Tim Dobson

“We will not be silenced,” shouts an Egyptian protester in one of the many videos posted on YouTube of the uprising against the Hosni Mubarak dictatorship that began on January 25. “Whether you are a Muslim, whether you are a Christian or whether you are an atheist, you will demand your goddamn rights! And we will have our rights, one way or another, we will never be silenced!” This statement sums up the immense change sweeping Egypt. This change is driven by a powerful mass movement that put millions of people on the streets across Egypt on February 4.
The Israeli government agreed “in principle” on November 17 to withdraw from the northern part of Ghajar, a village in the occupied Golan Heights. The village was conquered by Israel in 1967, during the six-day war. In 2000, Ghajar was split in two. The northern part was to be controlled by Lebanon, the southern part by Israel. The southern part of Ghajar was deemed by the United Nations (UN) to be a part of the Golan Heights, Syrian territory occupied by Israel since 1967.
There has been a lot of discussion about the problems within Australia’s national A-League football (“soccer”) competition, with some even fearing that it is on the verge of collapse. Maybe that won’t happen, but there are signs that things aren’t looking good. In September, Newcastle Jets became the latest club to be provided with an emergency loan. The league’s governing body, Football Federation Australia (FFA) agreed to provide short term financial assistance so the club could pay its players.
"When I was 15, I remember going to parties and being really uncomfortable when someone put on porn. Porn told me how, as a woman, I needed to look, act and experience sex; and that people found women being treated this way funny or arousing rather than frightening." — Anonymous. Porn reflects ideas about what is considered explicit and arousing. But the meaning of "porn" is altered by historic, cultural and economic contexts.
The signing of the much-anticipated “Forest peace deal”, an agreed statement of principles between some conservation groups and the timber industry, was announced on October 19. Most of the statement of principles had already been leaked. Still up in the air was the two last minute demands made by the Forest Industries Association of Tasmania. These concerned recognition of already existing supply contracts from publicly owned native forests and the use of forests for wood-fired power station.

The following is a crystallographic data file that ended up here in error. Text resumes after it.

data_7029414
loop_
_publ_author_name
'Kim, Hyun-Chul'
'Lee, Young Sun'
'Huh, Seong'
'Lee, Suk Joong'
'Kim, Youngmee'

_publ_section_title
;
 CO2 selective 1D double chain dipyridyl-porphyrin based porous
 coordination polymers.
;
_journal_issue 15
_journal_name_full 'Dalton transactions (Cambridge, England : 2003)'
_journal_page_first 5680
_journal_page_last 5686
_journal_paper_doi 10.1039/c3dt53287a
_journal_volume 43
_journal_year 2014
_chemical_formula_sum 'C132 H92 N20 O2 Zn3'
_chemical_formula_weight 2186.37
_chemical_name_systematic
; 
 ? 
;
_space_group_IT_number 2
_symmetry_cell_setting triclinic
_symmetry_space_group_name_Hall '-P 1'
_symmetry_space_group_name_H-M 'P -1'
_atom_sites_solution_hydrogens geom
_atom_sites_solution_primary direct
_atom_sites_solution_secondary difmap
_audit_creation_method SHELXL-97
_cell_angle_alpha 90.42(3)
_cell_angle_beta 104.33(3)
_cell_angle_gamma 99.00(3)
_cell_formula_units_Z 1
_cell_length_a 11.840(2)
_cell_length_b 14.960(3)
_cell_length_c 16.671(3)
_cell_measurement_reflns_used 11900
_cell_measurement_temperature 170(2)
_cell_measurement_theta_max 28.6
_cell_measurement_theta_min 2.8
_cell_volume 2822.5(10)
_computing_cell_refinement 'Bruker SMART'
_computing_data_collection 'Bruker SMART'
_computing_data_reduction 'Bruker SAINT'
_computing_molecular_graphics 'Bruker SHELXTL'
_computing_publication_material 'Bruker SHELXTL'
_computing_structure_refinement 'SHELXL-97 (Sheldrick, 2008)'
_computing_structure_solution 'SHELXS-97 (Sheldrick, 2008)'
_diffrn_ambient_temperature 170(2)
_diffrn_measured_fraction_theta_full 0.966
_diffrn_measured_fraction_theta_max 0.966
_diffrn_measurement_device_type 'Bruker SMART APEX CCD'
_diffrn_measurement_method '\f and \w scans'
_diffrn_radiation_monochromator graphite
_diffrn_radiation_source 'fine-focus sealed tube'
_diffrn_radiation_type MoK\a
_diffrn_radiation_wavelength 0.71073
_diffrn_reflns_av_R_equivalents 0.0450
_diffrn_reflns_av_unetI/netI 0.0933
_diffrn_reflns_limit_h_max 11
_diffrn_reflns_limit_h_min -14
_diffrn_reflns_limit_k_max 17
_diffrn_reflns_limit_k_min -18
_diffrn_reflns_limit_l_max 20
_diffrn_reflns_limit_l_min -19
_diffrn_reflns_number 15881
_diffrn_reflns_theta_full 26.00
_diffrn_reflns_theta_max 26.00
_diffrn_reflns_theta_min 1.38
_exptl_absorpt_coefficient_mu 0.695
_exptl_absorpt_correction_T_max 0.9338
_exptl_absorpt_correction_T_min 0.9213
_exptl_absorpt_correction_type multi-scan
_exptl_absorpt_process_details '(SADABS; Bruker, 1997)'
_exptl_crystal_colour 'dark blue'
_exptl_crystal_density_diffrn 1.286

Beginning in April, so-called peace talks have taken place between some conservation groups and timber industry stakeholders about the future of the Tasmanian timber industry. Both sides have painted the talks as a once in a lifetime opportunity to “end the forest wars”. Environment Tasmania (ET) director Phill Pullinger told the May 13 Australian: “We've had 30 years of worsening trench warfare in Tassie over forests and now is the time and the opportunity to essentially solve the forest conflict — and solve it properly.”
The October 3-14 Commonwealth Games being held in Delhi have proven a disaster for India’s poor — economically and socially. Even before the games opened, 47 workers had died working on sites linked to the games, MSNBC.com said on September 23. The September 23 Financial Times said working conditions were so bad that the People’s Union for Democratic Rights and other labour rights’ activists “filed a lawsuit in Delhi high court this year, claiming that workers on games sites faced unsafe conditions and rampant violation of a wide range of labour laws and standards.
When I heard about the strike that was planned by Italian Football players in Serie A league on September 25 and 26 (but has been postponed), I wondered what familiar refrains would be used to attack it. The inevitable “millionaires complaining about their conditions” line was put by Yahoo Sports football blogger Brooks Peck in a September 12 piece. Peck’s article mocks the idea that the “rights” of “lavishly paid” players are being violated: “This is Cambodian sweatshop type stuff.”
Into the Woods: The Battle for Tasmania’s Forests by Anna Krien, BlackInc, 2010, 304 pages, $29.95 REVIEW BY TIM DOBSON “I was the premier of Tasmania but these bastards were infinitely more powerful than me. You’ve no idea how powerful they are. I couldn’t move. For God’s sake, keep fighting them. That’s why I’m ringing you, they have to be stopped.” Two weeks before his death, former Tasmanian Labor premier Jim Bacon, said these words in a phone call to well-known anti-pulp mill campaigner and ABC TV’s Gardening Australia host Peter Cundall.
One week after Israel massacred peace activists on the high seas, the United Nations Security Council decided to implement sanctions — not against Israel, but rather Iran. Iran’s nuclear program, which was the reason for the sanctions, doesn’t include nuclear weapons nor the capacity to produce them. The resolution adopted by the Security Council, with 12 votes for, two votes against and one abstention, imposes new restrictions on trade with Iran, as well as an expanded arms embargo.

Pages

Subscribe to Tim Dobson